Nothing makes an archaeologist salivate more then finding a pre-contact First Nation pipe in a 600-year-old garbage dump. That's because the pipe ceremony is one of the most sacred and cherished of all native spiritual practices.
I've often heard Elder William Commanda, a Pipe Carrier from the Algonquin community of Kitigan Zibi in Quebec, say that he does not himself carry the pipe. The pipe carries him. It is, after all, considered to be in direct contact with the Creator.
But in this modern day, the passing around of the revered communal pipe could now be considered by some to be a health hazard. As one deeply spiritual native man told me recently, "I'm afraid of sharing the pipe. There are a lot more diseases out there now that our elders didn't know about.'
Indeed, a call to Trish Warner, a registered nurse, reveals that diseases such as mononucleosis, hepatitis, strep, meningitis, the common cold and possibly influenza can lurk in a person's saliva.
What are we to do? Pipe ceremonies are used all the time by aboriginal cultures across North America to open or close spiritual gatherings.
I ask Doug Williams, an elder from the Curve Lake First Nations in central Ontario and a member of the native studies faculty at Trent University, how he handles the problem. Williams tells me it is a sign of respect and honour to be invited to participate in a pipe ceremony. It means all who take part are of the same mind and spirit.
"The pipe is basically a helper that will take the smoke and transport your prayers to the Creator."
But he admits there have been discussions about some of the health issues. "I now am almost at a point of refusing to take the pipe at a big event or where there are many people. A lot of people refuse to take it because they don't want to have their lips on it."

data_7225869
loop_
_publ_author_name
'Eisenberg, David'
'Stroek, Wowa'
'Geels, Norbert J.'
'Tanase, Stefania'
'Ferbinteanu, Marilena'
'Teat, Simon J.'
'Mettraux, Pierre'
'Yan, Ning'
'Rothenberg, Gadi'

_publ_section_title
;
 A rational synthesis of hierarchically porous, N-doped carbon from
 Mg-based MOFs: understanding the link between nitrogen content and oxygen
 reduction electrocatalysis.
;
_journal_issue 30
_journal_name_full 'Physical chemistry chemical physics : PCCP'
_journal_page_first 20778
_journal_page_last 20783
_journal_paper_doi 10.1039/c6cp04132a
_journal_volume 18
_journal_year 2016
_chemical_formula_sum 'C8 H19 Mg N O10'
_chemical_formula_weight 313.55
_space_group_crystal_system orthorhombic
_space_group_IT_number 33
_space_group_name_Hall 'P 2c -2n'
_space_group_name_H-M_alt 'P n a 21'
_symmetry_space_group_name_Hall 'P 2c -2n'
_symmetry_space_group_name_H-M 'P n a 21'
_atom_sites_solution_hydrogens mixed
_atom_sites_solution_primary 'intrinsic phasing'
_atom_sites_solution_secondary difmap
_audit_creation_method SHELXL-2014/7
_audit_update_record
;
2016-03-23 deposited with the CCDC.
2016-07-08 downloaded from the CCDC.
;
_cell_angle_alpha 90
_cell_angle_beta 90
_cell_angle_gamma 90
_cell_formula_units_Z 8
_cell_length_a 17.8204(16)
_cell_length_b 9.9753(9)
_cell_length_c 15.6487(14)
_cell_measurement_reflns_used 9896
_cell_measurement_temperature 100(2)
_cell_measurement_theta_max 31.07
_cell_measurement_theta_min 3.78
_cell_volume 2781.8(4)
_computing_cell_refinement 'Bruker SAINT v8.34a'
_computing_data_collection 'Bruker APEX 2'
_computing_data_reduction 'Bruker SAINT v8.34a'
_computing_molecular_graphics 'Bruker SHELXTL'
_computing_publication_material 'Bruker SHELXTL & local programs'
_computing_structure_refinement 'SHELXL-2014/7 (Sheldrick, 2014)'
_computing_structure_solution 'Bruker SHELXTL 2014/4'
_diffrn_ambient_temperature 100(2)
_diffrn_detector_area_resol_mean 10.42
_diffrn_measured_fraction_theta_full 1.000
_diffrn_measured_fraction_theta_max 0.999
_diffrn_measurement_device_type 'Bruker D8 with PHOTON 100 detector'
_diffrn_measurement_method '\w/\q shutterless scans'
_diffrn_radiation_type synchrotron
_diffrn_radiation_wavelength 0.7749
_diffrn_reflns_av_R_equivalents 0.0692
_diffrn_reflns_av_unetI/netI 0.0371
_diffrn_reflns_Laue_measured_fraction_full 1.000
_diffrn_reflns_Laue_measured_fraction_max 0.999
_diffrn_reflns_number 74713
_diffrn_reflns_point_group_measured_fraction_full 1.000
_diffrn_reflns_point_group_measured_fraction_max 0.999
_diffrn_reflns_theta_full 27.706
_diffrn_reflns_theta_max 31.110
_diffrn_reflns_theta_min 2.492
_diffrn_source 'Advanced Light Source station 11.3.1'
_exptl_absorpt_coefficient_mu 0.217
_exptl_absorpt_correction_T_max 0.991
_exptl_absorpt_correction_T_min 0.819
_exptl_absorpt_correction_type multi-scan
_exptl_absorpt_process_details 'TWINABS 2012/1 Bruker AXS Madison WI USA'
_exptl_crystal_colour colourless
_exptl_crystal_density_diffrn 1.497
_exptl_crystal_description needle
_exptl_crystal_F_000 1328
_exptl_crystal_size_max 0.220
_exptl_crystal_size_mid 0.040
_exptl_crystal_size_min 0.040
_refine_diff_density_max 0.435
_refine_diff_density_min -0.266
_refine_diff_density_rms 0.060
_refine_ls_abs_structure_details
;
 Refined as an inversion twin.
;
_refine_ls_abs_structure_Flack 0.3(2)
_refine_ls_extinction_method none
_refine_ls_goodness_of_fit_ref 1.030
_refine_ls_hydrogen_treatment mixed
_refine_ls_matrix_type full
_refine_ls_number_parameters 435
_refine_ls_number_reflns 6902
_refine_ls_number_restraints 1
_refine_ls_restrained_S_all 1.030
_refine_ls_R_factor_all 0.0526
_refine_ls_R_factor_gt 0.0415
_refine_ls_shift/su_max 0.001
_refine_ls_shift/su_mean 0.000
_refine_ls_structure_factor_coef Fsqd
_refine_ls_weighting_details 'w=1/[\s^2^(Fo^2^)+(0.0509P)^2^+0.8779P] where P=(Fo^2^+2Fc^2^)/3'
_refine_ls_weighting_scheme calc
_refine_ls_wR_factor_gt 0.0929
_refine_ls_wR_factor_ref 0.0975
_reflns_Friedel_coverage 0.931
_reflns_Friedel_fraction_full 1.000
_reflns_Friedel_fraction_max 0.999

Nevertheless, he says, it's important to protect the sacred practice. Besides limiting the number of people, he offers the option that when the pipe comes around participants could show proper respect by touching it with their hands and passing it on.
Not too long ago, I was asked to partake in a ceremony led by Commanda. One of about eight people, I watched the pipe being passed from person to person as each drew the tobacco smoke into his or her lungs. When it came to me, I couldn't help noticing that the mouthpiece was wet with saliva. I inhaled anyway.
I have great respect for traditional teachings, so I feel a certain amount of reluctance in writing about these matters. But I have to say that smoking the pipe is getting more difficult.
Aboriginal people certainly have had a deep experience with beneficial objects that turn out to have a more sinister viral nature. In the 19th century, it was common practice for governments to magnanimously give First Nations blankets purposefully infected with small pox and measles as gifts or in payment for treaty obligations, one of the first and most effective cases of viral and bacterial warfare. Small pox may be gone in today's society, but a host of new diseases from around the world have once again come calling at the aboriginal door.
I've been discussing my pipe observations over the past few years with other First Nations people. Several times it's been suggested that I drop the topic. One woman told me she believes that the pipe protects itself and is so strong that it will protect everybody who believes in it.
Some time later, a prominent native activist told me I shouldn't write about the subject. "There should never be any criticism of the pipe. It's too important to our people."
Williams disagrees. "I think these people are concerned about the fact that the pipe is a sacred thing, so one has to be careful. But nothing is above debating. I'm almost tempted to go to a paper cup company to come up with something to put over it."
I contacted Anishnawbe Health, an aboriginal health services organization on Queen East. I wanted to talk with their elder-in-residence and doctor to get their perspective. I was asked to submit a formal request by e-mail, which I did. I followed up with several calls over a two-month period. I never heard back from them.
I told you this was controversial.